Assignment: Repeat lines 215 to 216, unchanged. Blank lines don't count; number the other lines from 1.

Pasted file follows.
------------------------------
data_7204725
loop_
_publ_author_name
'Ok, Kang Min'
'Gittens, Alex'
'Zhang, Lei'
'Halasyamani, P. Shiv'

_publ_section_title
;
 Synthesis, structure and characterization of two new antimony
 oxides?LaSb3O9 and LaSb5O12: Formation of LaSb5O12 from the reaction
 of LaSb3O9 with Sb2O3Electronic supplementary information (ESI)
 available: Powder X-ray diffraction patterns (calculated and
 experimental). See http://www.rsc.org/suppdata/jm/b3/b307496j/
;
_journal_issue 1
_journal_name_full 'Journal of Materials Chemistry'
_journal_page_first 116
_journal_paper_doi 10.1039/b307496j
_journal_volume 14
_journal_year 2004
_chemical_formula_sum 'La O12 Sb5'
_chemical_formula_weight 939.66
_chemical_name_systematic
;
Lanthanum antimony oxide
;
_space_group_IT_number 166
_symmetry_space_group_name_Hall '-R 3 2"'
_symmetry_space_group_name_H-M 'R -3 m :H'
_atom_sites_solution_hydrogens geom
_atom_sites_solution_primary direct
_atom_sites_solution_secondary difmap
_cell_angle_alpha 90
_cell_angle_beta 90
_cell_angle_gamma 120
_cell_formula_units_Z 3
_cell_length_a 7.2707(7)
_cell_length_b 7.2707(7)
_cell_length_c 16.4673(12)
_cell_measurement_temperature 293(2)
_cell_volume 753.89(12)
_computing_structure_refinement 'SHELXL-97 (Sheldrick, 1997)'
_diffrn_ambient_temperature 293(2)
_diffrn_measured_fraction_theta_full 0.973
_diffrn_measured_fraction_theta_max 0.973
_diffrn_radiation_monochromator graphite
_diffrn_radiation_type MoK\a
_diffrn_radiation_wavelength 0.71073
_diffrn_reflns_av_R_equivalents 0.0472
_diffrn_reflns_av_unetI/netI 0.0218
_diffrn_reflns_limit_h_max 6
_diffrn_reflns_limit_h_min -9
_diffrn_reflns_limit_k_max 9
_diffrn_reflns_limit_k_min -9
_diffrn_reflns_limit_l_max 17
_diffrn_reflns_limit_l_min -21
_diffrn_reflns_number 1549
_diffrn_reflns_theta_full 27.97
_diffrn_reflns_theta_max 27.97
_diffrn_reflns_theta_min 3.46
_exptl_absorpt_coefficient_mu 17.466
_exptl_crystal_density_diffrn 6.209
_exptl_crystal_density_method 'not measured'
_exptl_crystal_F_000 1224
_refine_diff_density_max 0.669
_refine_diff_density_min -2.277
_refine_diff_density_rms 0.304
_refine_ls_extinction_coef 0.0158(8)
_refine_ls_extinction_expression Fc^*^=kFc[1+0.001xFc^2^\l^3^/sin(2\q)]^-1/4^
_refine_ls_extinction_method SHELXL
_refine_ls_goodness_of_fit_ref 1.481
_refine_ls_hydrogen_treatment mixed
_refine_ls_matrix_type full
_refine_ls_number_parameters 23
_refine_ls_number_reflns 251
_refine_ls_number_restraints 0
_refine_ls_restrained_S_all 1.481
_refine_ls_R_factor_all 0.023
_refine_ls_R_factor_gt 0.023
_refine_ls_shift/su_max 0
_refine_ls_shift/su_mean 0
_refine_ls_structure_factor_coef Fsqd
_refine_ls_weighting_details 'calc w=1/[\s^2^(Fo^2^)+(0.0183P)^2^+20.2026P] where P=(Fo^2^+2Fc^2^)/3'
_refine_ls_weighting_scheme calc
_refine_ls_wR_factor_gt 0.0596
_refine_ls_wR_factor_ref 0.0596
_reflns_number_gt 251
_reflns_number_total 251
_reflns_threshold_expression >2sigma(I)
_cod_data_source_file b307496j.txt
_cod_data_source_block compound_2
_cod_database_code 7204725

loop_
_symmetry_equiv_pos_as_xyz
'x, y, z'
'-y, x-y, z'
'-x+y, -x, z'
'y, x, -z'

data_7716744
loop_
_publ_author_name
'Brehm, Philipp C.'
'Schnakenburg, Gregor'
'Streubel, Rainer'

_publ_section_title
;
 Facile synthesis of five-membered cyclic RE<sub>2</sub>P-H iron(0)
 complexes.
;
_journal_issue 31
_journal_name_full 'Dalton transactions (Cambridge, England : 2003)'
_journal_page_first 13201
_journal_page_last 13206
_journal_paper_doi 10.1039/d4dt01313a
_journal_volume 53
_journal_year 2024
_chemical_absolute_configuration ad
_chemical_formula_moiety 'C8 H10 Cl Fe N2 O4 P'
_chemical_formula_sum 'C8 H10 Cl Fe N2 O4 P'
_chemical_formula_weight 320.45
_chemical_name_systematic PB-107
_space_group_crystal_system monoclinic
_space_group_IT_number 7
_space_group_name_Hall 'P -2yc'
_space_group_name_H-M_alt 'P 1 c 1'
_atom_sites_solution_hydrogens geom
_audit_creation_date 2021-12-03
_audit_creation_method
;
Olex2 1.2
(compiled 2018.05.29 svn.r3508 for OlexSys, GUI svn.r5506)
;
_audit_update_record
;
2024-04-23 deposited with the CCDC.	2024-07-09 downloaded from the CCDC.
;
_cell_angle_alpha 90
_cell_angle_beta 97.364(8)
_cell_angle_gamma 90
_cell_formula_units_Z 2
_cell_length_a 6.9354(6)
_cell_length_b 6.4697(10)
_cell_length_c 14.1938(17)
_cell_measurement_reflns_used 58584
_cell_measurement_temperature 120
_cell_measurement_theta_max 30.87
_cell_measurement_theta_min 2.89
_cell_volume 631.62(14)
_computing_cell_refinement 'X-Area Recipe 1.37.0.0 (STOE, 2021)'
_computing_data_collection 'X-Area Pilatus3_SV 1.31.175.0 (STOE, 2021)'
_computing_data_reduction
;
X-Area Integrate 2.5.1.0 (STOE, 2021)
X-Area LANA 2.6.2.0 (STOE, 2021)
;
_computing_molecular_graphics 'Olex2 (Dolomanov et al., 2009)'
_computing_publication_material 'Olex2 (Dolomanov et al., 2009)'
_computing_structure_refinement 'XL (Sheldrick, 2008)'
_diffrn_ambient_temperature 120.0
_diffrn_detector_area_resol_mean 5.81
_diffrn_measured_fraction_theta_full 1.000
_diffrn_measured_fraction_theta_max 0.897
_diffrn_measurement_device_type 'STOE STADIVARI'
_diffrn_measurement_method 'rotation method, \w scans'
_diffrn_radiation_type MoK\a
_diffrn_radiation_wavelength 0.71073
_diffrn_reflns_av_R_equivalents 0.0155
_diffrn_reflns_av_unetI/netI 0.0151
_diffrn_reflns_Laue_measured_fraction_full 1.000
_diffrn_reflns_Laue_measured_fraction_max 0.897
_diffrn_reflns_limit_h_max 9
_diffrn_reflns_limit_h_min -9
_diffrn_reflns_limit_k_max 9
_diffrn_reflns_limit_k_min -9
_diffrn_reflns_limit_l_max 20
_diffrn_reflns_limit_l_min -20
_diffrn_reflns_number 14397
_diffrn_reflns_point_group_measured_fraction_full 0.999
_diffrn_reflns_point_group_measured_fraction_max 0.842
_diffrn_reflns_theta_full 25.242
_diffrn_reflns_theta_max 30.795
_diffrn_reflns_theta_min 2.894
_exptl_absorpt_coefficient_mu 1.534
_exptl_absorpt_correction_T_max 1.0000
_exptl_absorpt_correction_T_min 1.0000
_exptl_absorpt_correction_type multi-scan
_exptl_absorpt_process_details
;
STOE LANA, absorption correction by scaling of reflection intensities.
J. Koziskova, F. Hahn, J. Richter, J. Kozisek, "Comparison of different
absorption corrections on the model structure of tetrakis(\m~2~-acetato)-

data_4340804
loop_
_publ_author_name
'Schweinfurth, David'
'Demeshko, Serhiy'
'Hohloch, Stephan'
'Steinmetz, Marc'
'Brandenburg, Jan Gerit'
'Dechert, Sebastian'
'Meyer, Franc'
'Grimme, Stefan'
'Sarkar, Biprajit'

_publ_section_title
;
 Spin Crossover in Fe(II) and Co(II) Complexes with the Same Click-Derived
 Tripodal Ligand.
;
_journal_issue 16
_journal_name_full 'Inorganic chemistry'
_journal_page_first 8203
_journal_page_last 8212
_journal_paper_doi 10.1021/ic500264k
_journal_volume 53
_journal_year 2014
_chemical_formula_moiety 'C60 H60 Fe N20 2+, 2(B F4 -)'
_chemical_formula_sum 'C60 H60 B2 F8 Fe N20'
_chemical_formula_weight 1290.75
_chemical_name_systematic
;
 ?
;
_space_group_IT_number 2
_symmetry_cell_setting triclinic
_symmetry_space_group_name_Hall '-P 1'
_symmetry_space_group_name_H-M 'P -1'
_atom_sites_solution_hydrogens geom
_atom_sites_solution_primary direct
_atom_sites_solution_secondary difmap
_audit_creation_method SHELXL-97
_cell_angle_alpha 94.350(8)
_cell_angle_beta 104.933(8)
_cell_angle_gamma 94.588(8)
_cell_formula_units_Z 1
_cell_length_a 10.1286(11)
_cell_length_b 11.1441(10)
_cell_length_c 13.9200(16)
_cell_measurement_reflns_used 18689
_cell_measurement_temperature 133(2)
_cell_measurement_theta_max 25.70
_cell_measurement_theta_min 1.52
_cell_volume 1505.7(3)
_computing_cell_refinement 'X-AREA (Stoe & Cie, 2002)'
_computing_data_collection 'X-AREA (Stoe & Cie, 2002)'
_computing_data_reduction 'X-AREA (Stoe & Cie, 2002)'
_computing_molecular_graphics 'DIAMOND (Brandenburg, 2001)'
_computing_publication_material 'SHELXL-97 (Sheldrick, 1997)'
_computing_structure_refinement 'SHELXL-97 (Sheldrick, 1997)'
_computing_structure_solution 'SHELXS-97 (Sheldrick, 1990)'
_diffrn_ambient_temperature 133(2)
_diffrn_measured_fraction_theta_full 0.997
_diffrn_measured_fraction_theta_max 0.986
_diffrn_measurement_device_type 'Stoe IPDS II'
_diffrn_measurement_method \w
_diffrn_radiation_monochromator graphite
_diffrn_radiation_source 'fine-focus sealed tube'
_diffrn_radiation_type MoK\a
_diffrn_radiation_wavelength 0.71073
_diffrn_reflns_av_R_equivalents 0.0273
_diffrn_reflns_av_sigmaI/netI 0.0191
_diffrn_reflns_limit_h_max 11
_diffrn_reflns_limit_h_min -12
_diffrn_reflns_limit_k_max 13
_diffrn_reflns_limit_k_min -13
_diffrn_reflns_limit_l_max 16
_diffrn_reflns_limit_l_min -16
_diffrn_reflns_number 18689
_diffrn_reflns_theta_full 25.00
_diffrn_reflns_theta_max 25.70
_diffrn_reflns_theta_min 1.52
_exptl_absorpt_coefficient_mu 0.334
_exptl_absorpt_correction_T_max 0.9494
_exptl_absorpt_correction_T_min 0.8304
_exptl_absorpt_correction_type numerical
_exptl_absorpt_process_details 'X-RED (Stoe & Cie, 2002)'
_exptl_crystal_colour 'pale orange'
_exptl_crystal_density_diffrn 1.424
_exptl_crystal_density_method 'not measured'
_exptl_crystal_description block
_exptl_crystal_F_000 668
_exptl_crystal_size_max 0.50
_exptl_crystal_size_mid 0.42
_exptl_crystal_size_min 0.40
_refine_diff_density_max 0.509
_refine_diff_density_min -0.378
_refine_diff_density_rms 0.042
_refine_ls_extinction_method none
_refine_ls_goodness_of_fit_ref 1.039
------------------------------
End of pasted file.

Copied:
_journal_volume 53
_journal_year 2014